Computer science Computer science deals with the theoretical foundations of information and computation, together with practical techniques for the implementation and application of these foundations History[edit] The earliest foundations of what would become computer science predate the invention of the modern digital computer. Blaise Pascal designed and constructed the first working mechanical calculator, Pascal's calculator, in 1642.[3] In 1673 Gottfried Leibniz demonstrated a digital mechanical calculator, called the 'Stepped Reckoner'.[4] He may be considered the first computer scientist and information theorist, for, among other reasons, documenting the binary number system. Although many initially believed it was impossible that computers themselves could actually be a scientific field of study, in the late fifties it gradually became accepted among the greater academic population.[15][16] It is the now well-known IBM brand that formed part of the computer science revolution during this time. Misc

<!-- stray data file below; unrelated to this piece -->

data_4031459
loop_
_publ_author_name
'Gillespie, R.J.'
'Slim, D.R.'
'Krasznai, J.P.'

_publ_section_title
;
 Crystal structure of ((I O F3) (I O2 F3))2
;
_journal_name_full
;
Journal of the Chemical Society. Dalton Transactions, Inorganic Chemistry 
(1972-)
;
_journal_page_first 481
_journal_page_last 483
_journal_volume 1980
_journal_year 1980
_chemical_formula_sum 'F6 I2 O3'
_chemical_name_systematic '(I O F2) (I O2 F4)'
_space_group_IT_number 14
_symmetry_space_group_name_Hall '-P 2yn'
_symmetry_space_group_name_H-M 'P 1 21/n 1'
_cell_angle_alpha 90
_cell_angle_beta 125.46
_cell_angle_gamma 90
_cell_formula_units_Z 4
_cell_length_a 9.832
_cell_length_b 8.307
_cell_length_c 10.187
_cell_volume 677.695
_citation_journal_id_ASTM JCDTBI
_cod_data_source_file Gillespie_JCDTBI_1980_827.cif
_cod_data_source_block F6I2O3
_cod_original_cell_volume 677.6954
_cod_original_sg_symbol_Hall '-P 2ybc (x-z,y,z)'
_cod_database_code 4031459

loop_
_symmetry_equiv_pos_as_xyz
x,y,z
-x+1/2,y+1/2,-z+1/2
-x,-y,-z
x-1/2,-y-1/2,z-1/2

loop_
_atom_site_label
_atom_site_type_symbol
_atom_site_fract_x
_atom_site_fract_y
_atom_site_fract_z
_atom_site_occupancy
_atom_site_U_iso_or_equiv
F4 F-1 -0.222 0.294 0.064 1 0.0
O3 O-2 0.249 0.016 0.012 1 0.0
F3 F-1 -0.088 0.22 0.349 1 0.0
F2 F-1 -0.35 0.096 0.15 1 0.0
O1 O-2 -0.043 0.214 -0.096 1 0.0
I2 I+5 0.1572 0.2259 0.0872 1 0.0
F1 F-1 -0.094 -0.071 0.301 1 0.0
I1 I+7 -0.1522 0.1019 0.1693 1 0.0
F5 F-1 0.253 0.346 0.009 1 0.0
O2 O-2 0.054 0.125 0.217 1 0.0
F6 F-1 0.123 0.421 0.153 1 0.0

neurogenesis 30 Amazing Facts About Your Brain Get The New Ebook ’70 Amazing Facts About Your Brain’ now if you sign up for my newsletter you will get a PDF version of the book along with 3 other books on goal setting, motivational quotes and dealing with stress. If you’d like a copy of the Kindle version, that is only available through Amazon here and it’s priced at a very affordable $2.99 Useful Self Development Brain Stuff 1. You have a finite amount of will power each day because to exercise will power you need energy in the form of oxygen and glucose That’s why it’s harder to say ‘no’ when you are tired or not feeling yourself. 2. 3. So make sure you don’t think, “Why do I suck?” 4. That’s why even left-brained people can have times of the day when they are more creative and right-brained people can sometimes get their taxes in order. Note: If you want to know how you can tell which side is dominant at any one time, check out Creativity – Guaranteed and you can then plan your time accordingly. 5. 6. 7. 8. 9. 10. 11. Brain Trivia 12.